As a Missouri and Illinois truck accident attorney, I know there are many things that must be considered in a post-crash investigation. More often than not, the insurance carrier for the truck driver receives notice of the semi-truck crash right away – sometimes within the hour. This is because truck drivers are trained to to notify their employers of a crash immediately. When that happens, the employer (who is trained to do so) immediately notifies the insurance carrier. You would be surprised by how quickly the insurance company will get someone out to the scene. I used to be a defense attorney – I know how it works. The attorney responsible for that particular insurance company drops anything and goes to the scene, often with a professional accident reconstructionist in tow. The attorney will tell the truck driver to not say anything, the hired gun reconstructionist will take measurements and they will start developing their story. This is all before the victim – the injured person – even knows what or who hit him.

So by the time the injured person realizes he/she needs a truck accident lawyer, the defense has a huge jump start. By the time we request an account of what happened, it is rehearsed. By the time we ask for log books, they sometimes disappear. It is crucial that a proper and thorough investigation is performed to protect the injured.

There are federal guidelineds, the Federal Motor Carrier Safety Regulations, in place to protect the public. Tractor trailer drivers are required to have a certain number of hours of sleep each day to prevent fatigue. They are also regulated with regard to how many hows they can drive in a row. The theory is that no matter how used it it you are, driving for multiple hours without a break is exhausting and not safe for the other motorists on the roadway. Truck drivers know that they must keep proper log books per federal rules. Throughout the day, they must document the time periods that they were driving, off duty, in the sleeper, etc. These log books can be key in a tractor trailer case because they will reveal if the driver was over worked, over worked, or tired.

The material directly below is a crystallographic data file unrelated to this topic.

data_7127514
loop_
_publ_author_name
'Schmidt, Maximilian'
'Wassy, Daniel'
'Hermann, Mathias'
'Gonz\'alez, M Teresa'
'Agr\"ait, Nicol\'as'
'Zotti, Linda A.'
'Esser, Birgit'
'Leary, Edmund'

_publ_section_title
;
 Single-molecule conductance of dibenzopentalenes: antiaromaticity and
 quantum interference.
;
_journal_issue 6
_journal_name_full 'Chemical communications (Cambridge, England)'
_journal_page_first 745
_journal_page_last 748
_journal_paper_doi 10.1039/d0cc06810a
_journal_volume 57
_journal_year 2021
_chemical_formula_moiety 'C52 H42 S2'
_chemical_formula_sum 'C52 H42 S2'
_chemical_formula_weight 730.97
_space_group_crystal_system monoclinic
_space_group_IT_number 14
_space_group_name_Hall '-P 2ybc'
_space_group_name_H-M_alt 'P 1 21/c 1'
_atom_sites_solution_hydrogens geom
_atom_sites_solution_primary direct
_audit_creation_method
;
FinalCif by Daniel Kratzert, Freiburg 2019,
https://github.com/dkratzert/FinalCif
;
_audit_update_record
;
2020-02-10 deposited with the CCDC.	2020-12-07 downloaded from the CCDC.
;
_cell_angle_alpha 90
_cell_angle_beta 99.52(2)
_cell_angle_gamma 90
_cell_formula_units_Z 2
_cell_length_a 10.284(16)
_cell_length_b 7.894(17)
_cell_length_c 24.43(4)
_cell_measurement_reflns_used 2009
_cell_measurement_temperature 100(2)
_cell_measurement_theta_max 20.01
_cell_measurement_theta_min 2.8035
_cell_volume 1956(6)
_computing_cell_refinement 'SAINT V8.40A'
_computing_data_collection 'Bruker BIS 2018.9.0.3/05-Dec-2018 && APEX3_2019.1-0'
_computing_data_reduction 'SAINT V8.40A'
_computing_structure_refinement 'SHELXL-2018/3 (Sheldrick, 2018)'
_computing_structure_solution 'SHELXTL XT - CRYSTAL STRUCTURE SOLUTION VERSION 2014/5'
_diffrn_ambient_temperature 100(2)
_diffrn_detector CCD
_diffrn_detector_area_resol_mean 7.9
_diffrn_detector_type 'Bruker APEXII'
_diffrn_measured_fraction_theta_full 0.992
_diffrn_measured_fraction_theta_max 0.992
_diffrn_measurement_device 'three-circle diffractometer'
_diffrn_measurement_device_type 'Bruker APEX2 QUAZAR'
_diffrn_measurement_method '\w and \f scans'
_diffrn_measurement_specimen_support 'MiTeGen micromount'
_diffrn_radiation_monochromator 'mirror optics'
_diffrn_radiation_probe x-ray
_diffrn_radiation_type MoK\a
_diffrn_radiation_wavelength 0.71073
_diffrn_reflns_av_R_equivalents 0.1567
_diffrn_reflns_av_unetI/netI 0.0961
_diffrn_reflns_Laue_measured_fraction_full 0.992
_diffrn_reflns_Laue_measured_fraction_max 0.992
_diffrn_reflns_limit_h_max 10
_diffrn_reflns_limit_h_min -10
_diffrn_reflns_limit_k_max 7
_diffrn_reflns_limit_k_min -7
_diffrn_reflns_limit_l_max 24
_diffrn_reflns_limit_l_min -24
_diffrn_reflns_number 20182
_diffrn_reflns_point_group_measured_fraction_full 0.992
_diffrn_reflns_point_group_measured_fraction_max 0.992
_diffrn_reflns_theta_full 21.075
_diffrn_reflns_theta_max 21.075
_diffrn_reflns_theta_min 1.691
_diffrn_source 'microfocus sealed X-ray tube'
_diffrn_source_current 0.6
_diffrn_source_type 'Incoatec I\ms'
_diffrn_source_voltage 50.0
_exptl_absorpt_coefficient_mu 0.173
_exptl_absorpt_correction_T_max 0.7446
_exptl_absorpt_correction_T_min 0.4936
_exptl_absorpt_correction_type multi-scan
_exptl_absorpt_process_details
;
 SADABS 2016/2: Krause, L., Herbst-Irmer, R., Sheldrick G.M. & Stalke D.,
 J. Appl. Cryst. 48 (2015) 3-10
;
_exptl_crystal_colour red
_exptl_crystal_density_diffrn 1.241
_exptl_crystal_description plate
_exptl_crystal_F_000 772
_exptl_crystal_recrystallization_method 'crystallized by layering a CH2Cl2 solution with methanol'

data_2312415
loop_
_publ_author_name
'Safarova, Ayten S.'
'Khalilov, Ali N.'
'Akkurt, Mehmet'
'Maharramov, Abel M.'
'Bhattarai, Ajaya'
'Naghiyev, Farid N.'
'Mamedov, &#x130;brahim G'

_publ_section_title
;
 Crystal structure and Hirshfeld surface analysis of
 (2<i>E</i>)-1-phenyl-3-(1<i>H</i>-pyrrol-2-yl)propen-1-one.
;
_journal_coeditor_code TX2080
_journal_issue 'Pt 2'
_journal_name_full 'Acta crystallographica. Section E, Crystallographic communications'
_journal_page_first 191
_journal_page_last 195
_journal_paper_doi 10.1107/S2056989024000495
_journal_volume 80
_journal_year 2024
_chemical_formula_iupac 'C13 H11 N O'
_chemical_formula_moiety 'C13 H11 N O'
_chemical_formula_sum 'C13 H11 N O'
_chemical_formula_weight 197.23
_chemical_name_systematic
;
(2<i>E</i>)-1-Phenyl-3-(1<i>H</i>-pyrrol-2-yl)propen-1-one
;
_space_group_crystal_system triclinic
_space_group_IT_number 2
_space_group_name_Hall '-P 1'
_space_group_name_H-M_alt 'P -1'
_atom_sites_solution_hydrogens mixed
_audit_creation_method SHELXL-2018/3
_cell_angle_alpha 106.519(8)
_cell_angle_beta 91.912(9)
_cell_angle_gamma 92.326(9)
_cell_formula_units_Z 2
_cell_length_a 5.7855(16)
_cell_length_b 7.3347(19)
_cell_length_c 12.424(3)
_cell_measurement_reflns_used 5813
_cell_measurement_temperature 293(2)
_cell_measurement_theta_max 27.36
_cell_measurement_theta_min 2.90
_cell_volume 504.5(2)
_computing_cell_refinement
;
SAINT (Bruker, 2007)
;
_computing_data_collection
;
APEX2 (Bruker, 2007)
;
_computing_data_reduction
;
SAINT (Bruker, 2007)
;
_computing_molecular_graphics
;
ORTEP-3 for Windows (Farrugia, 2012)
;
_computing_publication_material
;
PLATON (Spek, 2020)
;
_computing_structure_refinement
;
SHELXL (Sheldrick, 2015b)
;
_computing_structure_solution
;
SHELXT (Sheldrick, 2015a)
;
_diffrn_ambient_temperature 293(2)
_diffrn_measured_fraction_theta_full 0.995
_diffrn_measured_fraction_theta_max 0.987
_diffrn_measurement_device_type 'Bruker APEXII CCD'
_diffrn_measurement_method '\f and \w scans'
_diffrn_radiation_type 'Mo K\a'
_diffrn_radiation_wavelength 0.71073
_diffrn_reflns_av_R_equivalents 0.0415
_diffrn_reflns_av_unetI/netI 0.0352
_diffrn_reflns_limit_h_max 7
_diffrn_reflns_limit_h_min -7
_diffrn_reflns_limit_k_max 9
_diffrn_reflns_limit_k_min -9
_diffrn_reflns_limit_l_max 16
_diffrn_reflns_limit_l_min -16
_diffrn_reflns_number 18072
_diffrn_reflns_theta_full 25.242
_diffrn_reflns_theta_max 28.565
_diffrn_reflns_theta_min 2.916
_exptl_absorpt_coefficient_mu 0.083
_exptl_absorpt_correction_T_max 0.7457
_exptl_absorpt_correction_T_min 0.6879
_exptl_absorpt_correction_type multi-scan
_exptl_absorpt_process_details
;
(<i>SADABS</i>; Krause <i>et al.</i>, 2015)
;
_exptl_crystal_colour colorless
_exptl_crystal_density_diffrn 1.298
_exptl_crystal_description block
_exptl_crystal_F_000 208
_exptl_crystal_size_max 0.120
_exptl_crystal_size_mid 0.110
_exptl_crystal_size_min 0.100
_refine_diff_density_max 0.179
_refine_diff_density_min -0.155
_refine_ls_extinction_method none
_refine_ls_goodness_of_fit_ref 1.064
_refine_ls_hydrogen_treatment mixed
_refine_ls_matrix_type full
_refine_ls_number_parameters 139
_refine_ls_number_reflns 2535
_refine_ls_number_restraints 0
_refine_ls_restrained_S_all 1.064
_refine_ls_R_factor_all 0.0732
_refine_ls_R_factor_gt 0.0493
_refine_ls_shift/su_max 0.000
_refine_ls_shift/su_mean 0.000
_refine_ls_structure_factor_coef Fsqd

But it is important to go beyond just requesting the log books. Again, sometimes driver log books are modified, altered or even lost. If you request the driver’s credit card statements, fuel and food receipts, the truck’s GPS data, cell phone records, bills of sale and lading, shipping records, loading dock security logs, and even surveillance tapes and compare those to the driver’s log books, you may find huge differences. Was a driver on the road driving when he said he was sleeping? Does this mean he was over his alotted driving hours? Was he running late for a delivery and therefore speeding?

The majority of the over-the-road truck drivers out there follow the rules and are safe drivers. But more often than not, tractor trailer crashes are caused by driver fatigue. Since truck crashes can cause severe injuries, often death, it is crucial to fully evaluate the days leading up to the crash and whether or not the driver adhered to the federal regulations.

Lindsay Rakers, Missouri and Illinois tractor-trailer attorney


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